“Doug has been an excellent team leader and team builder internally,” said Paul Tumarkin, TLA’s assistant director for marketing and communications. “I think he understands every job in the of fice very well and is a great facilitator in that way. He also is very innovative, and he’s outward-looking and forward-look ing at the possibilities and seeing where we can go next.”
Though TLA was essentially new when Hockstad arrived, he knew that his decision to stay in technology trans fer and to do it at UArizona was the right move. In 2018, Allen retired and Hockstad moved into the leadership role.
In 10 years, TLA has started more than 125 companies, had an economic output in the billions, and has given re searchers and inventors on campus an outlet for their life’s work that barely existed at UArizona prior to TLA’s for mation.
“There was never a time where I thought we can’t do this,” Hockstad said. “There was never a time where I thought this is a bigger bite than I ex pected. We knew what we were getting into, but we also knew what steps we had to take to make it happen.”
Fall 2022 > > > BizTucson 77www.BizTucson.com
The following are companies that Tech Launch Ari zona helped to commercialize inventions created by UArizona faculty and staff. Some already existed and others were startups launched specifically to commercialize UArizona inventions. All have acquired licenses for technologies that they are taking forward.
Year Licensed: 2019 David J. Endicott, CEO Inventor: Jim Schwiegerling
Schwiegerling developed an implantable replacement lens for the eye that allows for mid-range as well as near and far vision and may eliminate the need for glasses or contacts for some. Alcon incorporated the technology into its novel trifocal intraocular lens, PanOptix. Alcon’s PanOptix lenses have now been implanted in over 1 million
Category: Health/Medical Year Licensed: 2017 Jordan Lancaster, CEO Inventors: Steven Goldman, Jordan Lancaster, Jennifer Koevary
A startup company dedicated to advancing tissue-engineered therapeutics to treat dis eases and injuries to human muscle. Avery’s lead product, MyCardia, is a tissue-en gineered heart graft developed to treat heart failure and is currently in the pre-clinical development phase.
Participating Units: College of Medicine − Tucson, BIO5 Institute, Sarver Heart Center averytherapeutics.com
78 BizTucson < < < Fall 2022 www.BizTucson.com BizINNOVATION
continued on page 81 >>>
Launching an Innovation Ecosystem
Tech Launch Arizona Posts $1.6 Billion in Economic Output
By Jay Gonzales
Though its decade at the University of Arizona may only be a blip in the school’s 137-year history, Tech Launch Arizona’s economic impact is already immense.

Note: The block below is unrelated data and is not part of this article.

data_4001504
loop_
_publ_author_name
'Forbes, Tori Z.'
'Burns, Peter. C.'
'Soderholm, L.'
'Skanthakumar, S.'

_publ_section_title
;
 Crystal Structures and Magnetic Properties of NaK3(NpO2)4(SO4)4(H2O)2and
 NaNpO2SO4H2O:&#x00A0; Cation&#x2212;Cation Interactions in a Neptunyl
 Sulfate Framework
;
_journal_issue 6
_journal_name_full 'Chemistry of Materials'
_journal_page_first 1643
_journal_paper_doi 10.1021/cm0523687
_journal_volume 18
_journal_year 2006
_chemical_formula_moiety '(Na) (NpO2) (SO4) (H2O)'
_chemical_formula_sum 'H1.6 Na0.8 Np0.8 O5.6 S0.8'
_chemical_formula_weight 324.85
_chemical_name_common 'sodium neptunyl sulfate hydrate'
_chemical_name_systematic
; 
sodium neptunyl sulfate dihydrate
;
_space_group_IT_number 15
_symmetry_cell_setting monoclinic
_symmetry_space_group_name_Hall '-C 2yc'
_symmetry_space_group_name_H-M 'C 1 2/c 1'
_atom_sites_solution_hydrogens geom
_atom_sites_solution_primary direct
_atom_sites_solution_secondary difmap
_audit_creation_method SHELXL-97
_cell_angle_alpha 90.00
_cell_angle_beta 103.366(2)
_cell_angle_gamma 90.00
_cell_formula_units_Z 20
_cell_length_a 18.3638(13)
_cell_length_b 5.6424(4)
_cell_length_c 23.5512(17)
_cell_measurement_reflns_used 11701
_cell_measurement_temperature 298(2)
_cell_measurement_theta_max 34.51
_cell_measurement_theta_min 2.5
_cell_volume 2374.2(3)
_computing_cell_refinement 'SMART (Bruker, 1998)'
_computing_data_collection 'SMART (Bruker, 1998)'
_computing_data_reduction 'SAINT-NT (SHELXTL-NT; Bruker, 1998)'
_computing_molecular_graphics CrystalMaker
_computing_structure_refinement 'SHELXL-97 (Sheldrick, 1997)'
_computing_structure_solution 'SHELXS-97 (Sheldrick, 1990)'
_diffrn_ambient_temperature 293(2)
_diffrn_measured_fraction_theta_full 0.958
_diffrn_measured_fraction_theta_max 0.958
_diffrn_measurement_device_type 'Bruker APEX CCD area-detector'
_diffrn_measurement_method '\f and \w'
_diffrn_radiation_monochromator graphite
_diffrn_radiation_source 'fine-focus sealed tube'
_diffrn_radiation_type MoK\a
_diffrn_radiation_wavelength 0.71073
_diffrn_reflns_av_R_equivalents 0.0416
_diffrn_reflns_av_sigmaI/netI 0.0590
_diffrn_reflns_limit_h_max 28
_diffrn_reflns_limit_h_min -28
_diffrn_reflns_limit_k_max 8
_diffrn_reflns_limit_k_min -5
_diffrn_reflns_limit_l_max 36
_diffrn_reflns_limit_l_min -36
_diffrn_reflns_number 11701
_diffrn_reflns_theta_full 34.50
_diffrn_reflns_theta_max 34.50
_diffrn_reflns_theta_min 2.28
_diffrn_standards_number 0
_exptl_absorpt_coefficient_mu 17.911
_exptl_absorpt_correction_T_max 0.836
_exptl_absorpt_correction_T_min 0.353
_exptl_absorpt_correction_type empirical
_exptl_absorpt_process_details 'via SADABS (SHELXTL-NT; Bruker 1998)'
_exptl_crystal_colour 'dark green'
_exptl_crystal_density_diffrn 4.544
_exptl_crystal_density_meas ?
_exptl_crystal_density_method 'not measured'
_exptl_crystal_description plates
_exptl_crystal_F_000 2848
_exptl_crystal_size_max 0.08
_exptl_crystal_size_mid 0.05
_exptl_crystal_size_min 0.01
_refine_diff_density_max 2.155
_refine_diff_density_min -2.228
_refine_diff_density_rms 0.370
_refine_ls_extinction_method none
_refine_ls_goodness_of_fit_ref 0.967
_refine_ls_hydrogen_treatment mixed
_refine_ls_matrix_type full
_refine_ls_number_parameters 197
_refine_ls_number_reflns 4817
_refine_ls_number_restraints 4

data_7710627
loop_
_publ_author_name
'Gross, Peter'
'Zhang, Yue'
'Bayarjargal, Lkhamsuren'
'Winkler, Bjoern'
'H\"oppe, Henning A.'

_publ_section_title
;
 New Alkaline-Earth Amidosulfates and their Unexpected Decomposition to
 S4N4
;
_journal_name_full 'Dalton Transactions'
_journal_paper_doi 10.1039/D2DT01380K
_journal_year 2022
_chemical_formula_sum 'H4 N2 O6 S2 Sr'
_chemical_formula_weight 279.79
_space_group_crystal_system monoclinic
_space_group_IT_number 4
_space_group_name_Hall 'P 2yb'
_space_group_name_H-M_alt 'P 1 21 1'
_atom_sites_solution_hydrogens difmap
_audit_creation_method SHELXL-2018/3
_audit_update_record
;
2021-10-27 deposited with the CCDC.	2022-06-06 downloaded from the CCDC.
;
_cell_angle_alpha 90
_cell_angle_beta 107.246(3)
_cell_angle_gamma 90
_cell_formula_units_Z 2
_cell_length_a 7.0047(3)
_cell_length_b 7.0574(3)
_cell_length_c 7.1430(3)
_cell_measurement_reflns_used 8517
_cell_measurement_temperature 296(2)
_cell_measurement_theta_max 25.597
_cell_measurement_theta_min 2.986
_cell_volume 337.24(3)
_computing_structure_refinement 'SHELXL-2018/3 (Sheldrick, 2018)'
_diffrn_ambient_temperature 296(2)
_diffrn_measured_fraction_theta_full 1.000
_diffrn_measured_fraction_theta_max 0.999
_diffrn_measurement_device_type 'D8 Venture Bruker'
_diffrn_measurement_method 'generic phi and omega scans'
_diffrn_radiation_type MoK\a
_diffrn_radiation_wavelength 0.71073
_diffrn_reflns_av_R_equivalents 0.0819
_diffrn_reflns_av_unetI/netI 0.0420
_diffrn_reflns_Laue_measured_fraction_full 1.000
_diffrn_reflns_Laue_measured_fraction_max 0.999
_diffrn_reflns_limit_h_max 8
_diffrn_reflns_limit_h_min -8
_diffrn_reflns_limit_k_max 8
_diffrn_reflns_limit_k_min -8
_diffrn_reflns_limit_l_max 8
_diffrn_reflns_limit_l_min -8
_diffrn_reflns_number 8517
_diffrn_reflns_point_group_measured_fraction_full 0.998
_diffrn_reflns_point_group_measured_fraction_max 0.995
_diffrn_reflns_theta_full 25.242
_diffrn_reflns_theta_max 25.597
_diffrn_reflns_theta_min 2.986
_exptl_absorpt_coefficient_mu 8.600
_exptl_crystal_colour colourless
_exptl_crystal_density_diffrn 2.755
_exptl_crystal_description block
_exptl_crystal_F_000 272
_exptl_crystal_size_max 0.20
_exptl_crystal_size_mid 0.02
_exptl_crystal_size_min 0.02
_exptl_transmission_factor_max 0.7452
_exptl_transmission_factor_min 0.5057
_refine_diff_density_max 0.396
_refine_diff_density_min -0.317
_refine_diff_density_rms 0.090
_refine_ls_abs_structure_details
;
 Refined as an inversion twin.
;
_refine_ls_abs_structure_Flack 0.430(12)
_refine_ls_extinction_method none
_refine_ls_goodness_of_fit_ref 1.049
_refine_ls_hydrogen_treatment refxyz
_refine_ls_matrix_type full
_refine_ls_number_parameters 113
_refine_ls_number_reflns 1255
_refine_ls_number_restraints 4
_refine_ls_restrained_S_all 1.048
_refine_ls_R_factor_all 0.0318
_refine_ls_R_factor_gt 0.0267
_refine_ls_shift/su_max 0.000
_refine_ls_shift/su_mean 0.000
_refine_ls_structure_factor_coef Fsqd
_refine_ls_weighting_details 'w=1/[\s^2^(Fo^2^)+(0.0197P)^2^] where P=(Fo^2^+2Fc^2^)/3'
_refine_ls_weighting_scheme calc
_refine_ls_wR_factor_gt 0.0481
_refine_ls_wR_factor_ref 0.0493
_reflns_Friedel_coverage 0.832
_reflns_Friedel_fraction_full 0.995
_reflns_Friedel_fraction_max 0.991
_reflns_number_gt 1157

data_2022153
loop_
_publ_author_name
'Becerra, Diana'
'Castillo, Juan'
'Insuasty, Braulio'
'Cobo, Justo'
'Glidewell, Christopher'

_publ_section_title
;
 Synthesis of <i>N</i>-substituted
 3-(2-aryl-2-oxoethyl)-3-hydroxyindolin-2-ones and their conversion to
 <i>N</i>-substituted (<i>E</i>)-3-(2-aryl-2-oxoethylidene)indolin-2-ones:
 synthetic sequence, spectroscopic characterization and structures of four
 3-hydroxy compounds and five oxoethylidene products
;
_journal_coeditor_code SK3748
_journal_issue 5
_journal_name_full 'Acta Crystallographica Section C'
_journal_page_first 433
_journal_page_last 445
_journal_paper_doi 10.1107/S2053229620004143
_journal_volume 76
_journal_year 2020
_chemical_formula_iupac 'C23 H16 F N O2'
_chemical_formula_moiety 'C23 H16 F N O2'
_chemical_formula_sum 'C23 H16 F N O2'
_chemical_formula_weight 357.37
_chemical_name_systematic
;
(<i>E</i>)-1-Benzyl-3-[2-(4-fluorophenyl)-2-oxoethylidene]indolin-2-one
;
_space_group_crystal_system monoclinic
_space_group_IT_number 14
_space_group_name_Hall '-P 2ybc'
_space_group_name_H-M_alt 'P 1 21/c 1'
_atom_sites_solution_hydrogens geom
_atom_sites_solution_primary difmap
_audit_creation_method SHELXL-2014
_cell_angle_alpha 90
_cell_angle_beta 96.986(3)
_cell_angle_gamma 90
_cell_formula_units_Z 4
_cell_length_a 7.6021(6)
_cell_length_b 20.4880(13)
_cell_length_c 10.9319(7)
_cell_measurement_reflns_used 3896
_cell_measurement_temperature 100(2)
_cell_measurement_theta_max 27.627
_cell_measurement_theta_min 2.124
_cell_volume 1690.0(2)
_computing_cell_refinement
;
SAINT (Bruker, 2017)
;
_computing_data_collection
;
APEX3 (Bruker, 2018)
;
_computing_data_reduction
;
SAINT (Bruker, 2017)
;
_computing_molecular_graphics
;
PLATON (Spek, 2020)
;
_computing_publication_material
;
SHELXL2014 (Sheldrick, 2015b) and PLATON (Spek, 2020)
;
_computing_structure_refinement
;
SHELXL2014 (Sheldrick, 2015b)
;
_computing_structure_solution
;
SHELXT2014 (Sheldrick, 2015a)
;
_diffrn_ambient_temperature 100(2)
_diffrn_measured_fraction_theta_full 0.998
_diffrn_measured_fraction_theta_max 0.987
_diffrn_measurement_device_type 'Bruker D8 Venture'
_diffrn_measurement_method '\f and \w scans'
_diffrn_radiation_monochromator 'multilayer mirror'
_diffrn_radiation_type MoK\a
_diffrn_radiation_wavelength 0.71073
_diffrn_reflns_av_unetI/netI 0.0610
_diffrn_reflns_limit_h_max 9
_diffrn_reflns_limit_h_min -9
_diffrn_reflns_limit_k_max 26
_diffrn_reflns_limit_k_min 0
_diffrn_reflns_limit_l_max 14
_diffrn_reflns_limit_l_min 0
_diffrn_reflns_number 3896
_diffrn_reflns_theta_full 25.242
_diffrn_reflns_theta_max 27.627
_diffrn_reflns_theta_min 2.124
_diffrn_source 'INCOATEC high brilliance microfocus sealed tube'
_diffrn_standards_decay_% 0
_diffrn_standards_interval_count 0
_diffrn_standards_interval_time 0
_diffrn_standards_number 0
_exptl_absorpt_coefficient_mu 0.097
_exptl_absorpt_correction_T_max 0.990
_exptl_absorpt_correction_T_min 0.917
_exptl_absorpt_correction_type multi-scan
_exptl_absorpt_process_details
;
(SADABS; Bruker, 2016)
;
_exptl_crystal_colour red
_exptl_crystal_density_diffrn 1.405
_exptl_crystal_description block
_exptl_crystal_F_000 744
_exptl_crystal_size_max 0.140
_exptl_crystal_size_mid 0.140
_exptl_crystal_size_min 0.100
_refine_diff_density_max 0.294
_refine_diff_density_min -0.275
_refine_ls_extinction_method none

As the university’s technology transfer arm, TLA’s work to advance intellectual property, patents, licenses, and startups – and the resulting impact on the re gion’s economy in the form of metrics like jobs and tax revenues – are making it a key component to developing what Betsy Cantwell calls an “innovation eco system” for the region and beyond.
“I’m absolutely convinced we will de velop more and more startups here in the region, some of which will become unicorn powerhouse companies,” said Cantwell, senior VP for research, inno vation, and impact at UArizona, where TLA reports in the campus organiza tion structure.
A study of TLA for the five years from July 2016 through June 2021 de termined that its work had generated $1.6 billion in economic output. The figure includes about $561 million in la bor income, $59 million in tax revenues and more than 2,500 jobs supported.
The future is even brighter, the study indicates. Over the next 10 years, TLA is projected to generate another $4.7 billion in economic output, $1.6 billion in labor income and $172 million in tax revenues.
In the 10 years TLA has operated, there have been more than 125 startup companies formed, more than 490 li censes signed, and more than 500 pat ents issued to protect university research and technology, clearly establishing it as a driver of the overall economic devel opment of the region.
“Harvard, Stanford and other places have been at this for 50, 60, 70 years,” said UArizona President Dr. Robert C. Robbins. “It’s part of our mission to de velop new companies in the region, new job opportunities, to help the economy of Southern Arizona and to also give our students opportunities to stay here.”
The general nature of the research being commercialized through TLA means that it is actually in its infancy when it comes to having massive re gional economic impact, said Associate VP Doug Hockstad, who joined TLA in 2013 and was promoted to head the of fice in 2018 when the original VP, Dave Allen, retired.
Many of the inventions, particularly new therapeutic drugs and other inven
tions in the life sciences, take years to get the approvals needed to go to market. They also require venture capital – an area where TLA also has an economic impact by attracting investment from inside and outside Arizona.
“We strongly feel the more that we grow this region, the more small com panies, medium companies and large companies that we have, the more in vestment we’ll see coming in,” Hocks tad said. “There will be more reasons for companies to stay here, and perhaps more importantly, more reasons for graduates to stay.
“The old adage is, ‘Go to the coast to find the money.’ They won’t have to do that because it’s going to be here. We’re starting to see that more. We have at least a half dozen venture funds in Ari zona now.”
One of those is UAVenture Capital, a fund started by local businessmen Fletcher McCusker and longtime busi ness partner Michael Deitch specifically to fund startups associated with the uni versity and usually launched through TLA. The idea to establish the fund was pressed by Robbins when he took the president’s job in 2017. McCusker had just engineered a $130 million sale of a company, SinfoníaRx, that was borne from a University of Arizona innovation.